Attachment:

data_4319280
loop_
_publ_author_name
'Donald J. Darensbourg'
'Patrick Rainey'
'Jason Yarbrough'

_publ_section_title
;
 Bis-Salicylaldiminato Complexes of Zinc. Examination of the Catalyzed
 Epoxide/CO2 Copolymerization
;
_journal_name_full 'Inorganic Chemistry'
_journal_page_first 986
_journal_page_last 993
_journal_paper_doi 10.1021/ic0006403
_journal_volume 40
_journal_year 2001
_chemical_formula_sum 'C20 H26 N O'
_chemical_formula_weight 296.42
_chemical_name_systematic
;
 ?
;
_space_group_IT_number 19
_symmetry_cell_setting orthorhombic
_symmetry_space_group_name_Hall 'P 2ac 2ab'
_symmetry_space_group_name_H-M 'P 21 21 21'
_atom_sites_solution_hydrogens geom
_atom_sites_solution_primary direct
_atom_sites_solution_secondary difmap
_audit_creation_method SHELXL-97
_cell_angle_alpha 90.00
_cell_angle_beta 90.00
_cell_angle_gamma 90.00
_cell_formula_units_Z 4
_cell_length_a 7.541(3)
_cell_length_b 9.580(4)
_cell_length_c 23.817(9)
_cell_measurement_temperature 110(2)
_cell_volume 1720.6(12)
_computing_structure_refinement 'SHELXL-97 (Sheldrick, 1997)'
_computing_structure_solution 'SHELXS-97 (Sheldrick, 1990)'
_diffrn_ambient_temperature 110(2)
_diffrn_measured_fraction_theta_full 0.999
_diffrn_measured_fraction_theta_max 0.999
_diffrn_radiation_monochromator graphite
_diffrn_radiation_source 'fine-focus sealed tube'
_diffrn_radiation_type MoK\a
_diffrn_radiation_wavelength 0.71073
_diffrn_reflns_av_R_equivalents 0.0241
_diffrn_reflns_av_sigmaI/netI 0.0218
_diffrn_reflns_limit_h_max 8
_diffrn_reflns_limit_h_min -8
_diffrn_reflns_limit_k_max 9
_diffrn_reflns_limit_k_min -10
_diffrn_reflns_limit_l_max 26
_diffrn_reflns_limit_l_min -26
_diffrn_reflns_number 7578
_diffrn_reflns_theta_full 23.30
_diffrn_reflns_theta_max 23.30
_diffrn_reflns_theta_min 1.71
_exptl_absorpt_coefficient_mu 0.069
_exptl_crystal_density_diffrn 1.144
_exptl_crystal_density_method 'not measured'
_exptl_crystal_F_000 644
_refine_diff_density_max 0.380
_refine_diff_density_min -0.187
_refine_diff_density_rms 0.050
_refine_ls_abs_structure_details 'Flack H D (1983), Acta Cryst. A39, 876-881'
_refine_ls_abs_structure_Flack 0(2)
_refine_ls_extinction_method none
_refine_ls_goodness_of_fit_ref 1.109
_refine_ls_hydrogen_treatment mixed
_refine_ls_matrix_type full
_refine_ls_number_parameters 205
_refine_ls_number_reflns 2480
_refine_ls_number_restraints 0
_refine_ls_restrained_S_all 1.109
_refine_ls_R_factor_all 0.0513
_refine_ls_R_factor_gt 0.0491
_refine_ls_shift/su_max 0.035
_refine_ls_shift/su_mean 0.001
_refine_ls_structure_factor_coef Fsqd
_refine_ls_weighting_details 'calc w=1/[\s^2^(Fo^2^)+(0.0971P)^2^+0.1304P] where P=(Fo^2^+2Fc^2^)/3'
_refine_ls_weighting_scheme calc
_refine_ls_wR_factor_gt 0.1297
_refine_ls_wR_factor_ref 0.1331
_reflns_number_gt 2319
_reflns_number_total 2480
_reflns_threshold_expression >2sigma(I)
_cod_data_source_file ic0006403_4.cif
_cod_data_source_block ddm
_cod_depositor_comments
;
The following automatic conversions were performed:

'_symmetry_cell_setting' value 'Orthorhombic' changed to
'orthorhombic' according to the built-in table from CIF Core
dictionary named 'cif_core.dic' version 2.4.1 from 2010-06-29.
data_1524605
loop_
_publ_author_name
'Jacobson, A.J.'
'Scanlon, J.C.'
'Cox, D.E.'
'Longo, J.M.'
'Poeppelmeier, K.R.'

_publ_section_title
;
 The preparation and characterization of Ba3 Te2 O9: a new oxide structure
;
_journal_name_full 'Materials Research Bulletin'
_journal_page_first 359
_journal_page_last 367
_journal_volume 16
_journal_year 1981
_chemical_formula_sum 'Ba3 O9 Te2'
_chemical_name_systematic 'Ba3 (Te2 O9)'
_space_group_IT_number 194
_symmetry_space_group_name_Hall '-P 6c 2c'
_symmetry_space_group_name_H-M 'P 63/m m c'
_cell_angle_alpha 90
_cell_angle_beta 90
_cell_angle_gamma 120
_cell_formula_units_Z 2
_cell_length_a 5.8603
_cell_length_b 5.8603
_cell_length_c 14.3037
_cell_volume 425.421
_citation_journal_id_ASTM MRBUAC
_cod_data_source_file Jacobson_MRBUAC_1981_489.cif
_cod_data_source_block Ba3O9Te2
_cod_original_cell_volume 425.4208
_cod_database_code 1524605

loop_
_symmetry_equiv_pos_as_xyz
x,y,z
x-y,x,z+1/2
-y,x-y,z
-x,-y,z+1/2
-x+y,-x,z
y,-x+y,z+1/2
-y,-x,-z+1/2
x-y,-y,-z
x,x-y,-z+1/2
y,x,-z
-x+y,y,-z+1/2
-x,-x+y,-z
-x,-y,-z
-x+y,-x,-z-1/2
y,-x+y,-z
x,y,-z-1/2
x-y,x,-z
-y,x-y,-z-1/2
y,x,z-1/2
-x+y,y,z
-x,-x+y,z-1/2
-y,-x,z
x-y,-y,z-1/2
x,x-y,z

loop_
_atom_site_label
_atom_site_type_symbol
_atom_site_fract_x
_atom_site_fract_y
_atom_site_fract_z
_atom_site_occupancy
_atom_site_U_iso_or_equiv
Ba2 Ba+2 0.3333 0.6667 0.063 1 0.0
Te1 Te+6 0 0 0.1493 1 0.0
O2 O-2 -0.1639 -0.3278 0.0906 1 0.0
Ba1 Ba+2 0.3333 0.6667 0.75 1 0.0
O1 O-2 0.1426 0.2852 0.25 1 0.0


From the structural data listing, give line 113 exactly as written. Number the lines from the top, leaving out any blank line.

_journal_page_last 367